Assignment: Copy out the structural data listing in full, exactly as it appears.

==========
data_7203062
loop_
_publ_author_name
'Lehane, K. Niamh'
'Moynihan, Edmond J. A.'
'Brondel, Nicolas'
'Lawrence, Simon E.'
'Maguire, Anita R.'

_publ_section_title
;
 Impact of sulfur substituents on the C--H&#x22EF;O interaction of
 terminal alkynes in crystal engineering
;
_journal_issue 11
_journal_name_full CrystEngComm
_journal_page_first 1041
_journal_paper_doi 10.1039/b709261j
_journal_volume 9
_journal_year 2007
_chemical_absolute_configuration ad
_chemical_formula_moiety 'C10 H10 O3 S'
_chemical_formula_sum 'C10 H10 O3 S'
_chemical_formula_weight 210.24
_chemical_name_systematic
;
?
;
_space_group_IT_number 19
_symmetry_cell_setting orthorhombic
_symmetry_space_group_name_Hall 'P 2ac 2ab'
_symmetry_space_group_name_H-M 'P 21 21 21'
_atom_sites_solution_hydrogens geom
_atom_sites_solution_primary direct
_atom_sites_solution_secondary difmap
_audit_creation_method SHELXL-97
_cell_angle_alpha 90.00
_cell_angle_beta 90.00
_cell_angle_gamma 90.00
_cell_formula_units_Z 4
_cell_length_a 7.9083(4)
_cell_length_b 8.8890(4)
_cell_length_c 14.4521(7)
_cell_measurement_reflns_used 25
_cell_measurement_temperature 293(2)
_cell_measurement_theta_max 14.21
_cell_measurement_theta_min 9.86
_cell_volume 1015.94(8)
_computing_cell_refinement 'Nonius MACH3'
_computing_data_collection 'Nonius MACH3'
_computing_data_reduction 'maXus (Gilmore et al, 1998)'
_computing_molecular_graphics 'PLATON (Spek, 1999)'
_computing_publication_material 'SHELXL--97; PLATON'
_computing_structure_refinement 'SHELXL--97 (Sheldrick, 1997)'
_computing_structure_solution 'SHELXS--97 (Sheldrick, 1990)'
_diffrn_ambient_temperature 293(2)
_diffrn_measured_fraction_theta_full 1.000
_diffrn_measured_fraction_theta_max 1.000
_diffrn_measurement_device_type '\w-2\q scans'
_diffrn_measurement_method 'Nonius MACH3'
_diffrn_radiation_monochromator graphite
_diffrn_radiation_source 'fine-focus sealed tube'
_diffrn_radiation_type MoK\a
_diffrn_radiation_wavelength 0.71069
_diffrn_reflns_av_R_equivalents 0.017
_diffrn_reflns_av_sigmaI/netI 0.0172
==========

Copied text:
data_7203062
loop_
_publ_author_name
'Lehane, K. Niamh'
'Moynihan, Edmond J. A.'
'Brondel, Nicolas'
'Lawrence, Simon E.'
'Maguire, Anita R.'

_publ_section_title
;
 Impact of sulfur substituents on the C--H&#x22EF;O interaction of
 terminal alkynes in crystal engineering
;
_journal_issue 11
_journal_name_full CrystEngComm
_journal_page_first 1041
_journal_paper_doi 10.1039/b709261j
_journal_volume 9
_journal_year 2007
_chemical_absolute_configuration ad
_chemical_formula_moiety 'C10 H10 O3 S'
_chemical_formula_sum 'C10 H10 O3 S'
_chemical_formula_weight 210.24
_chemical_name_systematic
;
?
;
_space_group_IT_number 19
_symmetry_cell_setting orthorhombic
_symmetry_space_group_name_Hall 'P 2ac 2ab'
_symmetry_space_group_name_H-M 'P 21 21 21'
_atom_sites_solution_hydrogens geom
_atom_sites_solution_primary direct
_atom_sites_solution_secondary difmap
_audit_creation_method SHELXL-97
_cell_angle_alpha 90.00
_cell_angle_beta 90.00
_cell_angle_gamma 90.00
_cell_formula_units_Z 4
_cell_length_a 7.9083(4)
_cell_length_b 8.8890(4)
_cell_length_c 14.4521(7)
_cell_measurement_reflns_used 25
_cell_measurement_temperature 293(2)
_cell_measurement_theta_max 14.21
_cell_measurement_theta_min 9.86
_cell_volume 1015.94(8)
_computing_cell_refinement 'Nonius MACH3'
_computing_data_collection 'Nonius MACH3'
_computing_data_reduction 'maXus (Gilmore et al, 1998)'
_computing_molecular_graphics 'PLATON (Spek, 1999)'
_computing_publication_material 'SHELXL--97; PLATON'
_computing_structure_refinement 'SHELXL--97 (Sheldrick, 1997)'
_computing_structure_solution 'SHELXS--97 (Sheldrick, 1990)'
_diffrn_ambient_temperature 293(2)
_diffrn_measured_fraction_theta_full 1.000
_diffrn_measured_fraction_theta_max 1.000
_diffrn_measurement_device_type '\w-2\q scans'
_diffrn_measurement_method 'Nonius MACH3'
_diffrn_radiation_monochromator graphite
_diffrn_radiation_source 'fine-focus sealed tube'
_diffrn_radiation_type MoK\a
_diffrn_radiation_wavelength 0.71069
_diffrn_reflns_av_R_equivalents 0.017
_diffrn_reflns_av_sigmaI/netI 0.0172